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OP-ED: Pell City needs to add fluoride back to its water supply

Dr. Robert L. DeShazer

Dr. Robert L. DeShazer

Approximately 10 years ago, the then-Pell City administration removed optimal fluoride supplementation from the Pell City water system.  

This was done without notice to residents or without the required notice to the Alabama Department of Public Health. In fact ADPH sites still show Pell City's water supply as fluoridated.  

The annual Water Quality Report shows zero fluoride, and a call to the Utilities Department will confirm this.

As a practicing Pell City dentist at the time fluoride was removed, I met with the then-mayor and city manager to express my dismay at the action. After explaining the proven benefits of fluoride and oral health, I was assured the supplementation would resume.   

This didn't happen. Meetings with the next administration were met with surprise and astonishment that our water was not fluoridated. Everyone presumed our system was up to date. 

Some progress was made towards researching what needed to be done to restart fluoridation. Our present city manager was responsible for this, and I appreciate his efforts. However, once initial steps were made and a possible plan determined to restart fluoridation, all progress stopped.

Emails indicated our city government was not interested in pursuing this issue. A direct presentation made approximately three years ago at a council meeting elicited polite smiles and nods and no action.

January 2020 marked 75 years of public water fluoridation. The CDC lists water fluoridation as one of the Top Ten Public Health Achievements of the Twentieth Century. 75% of the U.S. population and 78% of Alabama residents have access to optimally fluoridated water (2016 data).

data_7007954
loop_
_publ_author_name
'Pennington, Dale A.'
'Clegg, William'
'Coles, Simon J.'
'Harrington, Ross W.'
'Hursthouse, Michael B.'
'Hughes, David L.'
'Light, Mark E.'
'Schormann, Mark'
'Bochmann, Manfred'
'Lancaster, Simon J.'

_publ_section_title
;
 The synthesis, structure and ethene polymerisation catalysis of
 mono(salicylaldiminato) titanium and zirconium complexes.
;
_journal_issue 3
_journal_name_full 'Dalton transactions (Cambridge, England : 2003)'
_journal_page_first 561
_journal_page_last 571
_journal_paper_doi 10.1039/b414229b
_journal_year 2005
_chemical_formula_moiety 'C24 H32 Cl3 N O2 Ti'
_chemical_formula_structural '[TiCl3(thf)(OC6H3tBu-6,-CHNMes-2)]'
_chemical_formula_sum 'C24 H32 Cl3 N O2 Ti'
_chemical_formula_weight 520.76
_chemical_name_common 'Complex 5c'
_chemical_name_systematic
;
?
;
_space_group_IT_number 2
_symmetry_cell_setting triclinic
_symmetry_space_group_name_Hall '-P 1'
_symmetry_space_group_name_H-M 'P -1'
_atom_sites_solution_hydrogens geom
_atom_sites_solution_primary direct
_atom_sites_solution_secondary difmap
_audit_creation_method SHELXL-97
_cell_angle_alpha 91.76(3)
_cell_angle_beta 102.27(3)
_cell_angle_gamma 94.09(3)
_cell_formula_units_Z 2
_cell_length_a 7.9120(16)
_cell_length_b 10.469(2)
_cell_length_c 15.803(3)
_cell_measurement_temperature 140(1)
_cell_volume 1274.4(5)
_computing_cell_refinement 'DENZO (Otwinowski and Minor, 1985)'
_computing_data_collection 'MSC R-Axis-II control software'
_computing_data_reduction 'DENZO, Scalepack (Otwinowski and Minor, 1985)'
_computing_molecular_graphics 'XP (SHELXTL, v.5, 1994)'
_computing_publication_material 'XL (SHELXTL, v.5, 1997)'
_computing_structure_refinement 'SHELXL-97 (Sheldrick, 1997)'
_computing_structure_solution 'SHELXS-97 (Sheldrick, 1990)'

Dental decay is a serious disease affecting children and adults. It can lead to pain and trouble eating as well as other medical problems and costs.  Missed school and work is common.  

Fluoride can reduce decay by 25--40%. Estimates are each $1 spent on fluoride supplementation saves $35 in future dental costs. Adding fluoride to a public water supply costs pennies per day per resident. 

I think my point is obvious: Pell City residents deserve the safe benefits of a fluoridated water supply.  

During this election time, I urge residents to question candidates for mayor and city council about their thoughts on this important public health issue.  Public concern and constant questioning can force this issue. 

If you are concerned you must let our mayor and council know. There are costs involved in a fluoride restart, but grant money should be available.   Pell City spent close to a million dollars for a splash pad that benefits a relatively low percentage of Pell City children/residents five months per year. How can we not spend pennies per day for a proven health benefit that works 24 hours every day all year and lasts a lifetime.

Robert L. DeShazer is a retired dentist.

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